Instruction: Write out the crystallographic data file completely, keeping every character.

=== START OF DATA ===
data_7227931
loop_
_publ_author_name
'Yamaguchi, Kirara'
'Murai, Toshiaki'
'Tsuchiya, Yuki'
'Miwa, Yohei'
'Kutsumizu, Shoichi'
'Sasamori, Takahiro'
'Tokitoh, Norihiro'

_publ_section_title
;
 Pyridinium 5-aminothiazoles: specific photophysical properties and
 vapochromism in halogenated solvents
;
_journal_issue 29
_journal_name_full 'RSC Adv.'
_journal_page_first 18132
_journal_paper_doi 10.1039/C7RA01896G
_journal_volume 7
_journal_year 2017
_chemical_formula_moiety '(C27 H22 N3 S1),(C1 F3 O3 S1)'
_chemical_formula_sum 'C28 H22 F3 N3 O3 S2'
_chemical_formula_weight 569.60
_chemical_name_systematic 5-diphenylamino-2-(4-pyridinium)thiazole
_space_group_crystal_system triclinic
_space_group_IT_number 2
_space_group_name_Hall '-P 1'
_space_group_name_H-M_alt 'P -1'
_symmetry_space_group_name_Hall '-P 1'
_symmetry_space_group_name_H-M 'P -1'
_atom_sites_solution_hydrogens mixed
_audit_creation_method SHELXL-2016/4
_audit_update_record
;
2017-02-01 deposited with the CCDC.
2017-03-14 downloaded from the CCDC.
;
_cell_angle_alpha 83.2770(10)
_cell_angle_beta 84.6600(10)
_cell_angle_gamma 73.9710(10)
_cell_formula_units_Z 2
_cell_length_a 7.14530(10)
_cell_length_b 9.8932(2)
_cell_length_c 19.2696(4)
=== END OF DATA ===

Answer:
data_7227931
loop_
_publ_author_name
'Yamaguchi, Kirara'
'Murai, Toshiaki'
'Tsuchiya, Yuki'
'Miwa, Yohei'
'Kutsumizu, Shoichi'
'Sasamori, Takahiro'
'Tokitoh, Norihiro'

_publ_section_title
;
 Pyridinium 5-aminothiazoles: specific photophysical properties and
 vapochromism in halogenated solvents
;
_journal_issue 29
_journal_name_full 'RSC Adv.'
_journal_page_first 18132
_journal_paper_doi 10.1039/C7RA01896G
_journal_volume 7
_journal_year 2017
_chemical_formula_moiety '(C27 H22 N3 S1),(C1 F3 O3 S1)'
_chemical_formula_sum 'C28 H22 F3 N3 O3 S2'
_chemical_formula_weight 569.60
_chemical_name_systematic 5-diphenylamino-2-(4-pyridinium)thiazole
_space_group_crystal_system triclinic
_space_group_IT_number 2
_space_group_name_Hall '-P 1'
_space_group_name_H-M_alt 'P -1'
_symmetry_space_group_name_Hall '-P 1'
_symmetry_space_group_name_H-M 'P -1'
_atom_sites_solution_hydrogens mixed
_audit_creation_method SHELXL-2016/4
_audit_update_record
;
2017-02-01 deposited with the CCDC.
2017-03-14 downloaded from the CCDC.
;
_cell_angle_alpha 83.2770(10)
_cell_angle_beta 84.6600(10)
_cell_angle_gamma 73.9710(10)
_cell_formula_units_Z 2
_cell_length_a 7.14530(10)
_cell_length_b 9.8932(2)
_cell_length_c 19.2696(4)